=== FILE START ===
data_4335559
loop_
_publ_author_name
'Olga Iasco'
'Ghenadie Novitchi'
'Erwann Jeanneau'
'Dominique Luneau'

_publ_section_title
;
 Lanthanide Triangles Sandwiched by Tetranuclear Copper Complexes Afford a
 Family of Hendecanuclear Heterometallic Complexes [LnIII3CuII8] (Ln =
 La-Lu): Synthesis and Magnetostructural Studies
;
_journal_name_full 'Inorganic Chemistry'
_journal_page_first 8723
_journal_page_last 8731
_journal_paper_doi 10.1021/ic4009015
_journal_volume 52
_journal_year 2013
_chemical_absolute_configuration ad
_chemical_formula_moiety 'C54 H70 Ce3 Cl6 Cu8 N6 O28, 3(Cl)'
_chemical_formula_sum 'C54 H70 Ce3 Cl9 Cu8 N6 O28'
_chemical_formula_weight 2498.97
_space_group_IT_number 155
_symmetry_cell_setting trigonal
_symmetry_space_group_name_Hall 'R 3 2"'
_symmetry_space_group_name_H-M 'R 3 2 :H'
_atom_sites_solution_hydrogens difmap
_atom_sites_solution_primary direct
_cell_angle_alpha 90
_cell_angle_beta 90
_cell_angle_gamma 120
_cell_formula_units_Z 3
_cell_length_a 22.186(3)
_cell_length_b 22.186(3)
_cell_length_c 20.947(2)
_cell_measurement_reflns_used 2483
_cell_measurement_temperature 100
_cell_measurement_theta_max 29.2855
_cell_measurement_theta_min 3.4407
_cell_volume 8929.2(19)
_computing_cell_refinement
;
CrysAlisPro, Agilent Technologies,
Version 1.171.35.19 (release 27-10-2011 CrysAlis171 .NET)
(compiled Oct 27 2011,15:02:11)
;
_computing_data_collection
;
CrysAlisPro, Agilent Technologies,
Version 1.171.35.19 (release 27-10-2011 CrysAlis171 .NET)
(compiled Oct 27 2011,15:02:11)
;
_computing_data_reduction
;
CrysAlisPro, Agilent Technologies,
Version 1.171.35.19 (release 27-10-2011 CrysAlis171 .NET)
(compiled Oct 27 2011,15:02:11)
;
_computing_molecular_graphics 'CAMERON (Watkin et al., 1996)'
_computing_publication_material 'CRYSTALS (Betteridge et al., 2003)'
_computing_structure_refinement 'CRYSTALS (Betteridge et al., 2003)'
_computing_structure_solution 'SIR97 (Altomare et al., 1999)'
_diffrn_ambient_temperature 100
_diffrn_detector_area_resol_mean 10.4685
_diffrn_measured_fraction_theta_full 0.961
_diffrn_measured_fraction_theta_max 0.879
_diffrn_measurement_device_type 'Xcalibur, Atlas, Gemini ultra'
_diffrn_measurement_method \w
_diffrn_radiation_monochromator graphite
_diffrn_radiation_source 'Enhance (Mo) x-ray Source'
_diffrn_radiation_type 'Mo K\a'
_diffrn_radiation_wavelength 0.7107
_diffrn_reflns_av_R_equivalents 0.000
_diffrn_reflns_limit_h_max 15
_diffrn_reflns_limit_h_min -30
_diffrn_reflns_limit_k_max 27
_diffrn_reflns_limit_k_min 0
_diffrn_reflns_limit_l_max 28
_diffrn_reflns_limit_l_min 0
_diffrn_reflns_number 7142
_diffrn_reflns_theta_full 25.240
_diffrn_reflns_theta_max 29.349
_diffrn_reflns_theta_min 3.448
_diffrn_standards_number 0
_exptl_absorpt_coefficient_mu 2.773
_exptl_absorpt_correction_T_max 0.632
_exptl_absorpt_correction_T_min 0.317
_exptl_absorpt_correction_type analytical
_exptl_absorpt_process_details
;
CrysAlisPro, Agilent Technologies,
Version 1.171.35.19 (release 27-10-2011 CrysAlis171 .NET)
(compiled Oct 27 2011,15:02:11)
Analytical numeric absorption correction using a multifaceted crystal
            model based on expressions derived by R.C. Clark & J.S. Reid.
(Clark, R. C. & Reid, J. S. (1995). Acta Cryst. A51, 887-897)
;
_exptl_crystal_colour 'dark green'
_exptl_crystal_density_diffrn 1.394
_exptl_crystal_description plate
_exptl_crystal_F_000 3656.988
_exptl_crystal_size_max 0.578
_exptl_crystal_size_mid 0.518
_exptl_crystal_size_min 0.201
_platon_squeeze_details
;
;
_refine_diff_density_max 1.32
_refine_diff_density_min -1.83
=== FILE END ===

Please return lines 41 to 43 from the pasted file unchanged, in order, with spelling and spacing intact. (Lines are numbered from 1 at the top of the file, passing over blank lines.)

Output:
_cell_volume 8929.2(19)
_computing_cell_refinement
;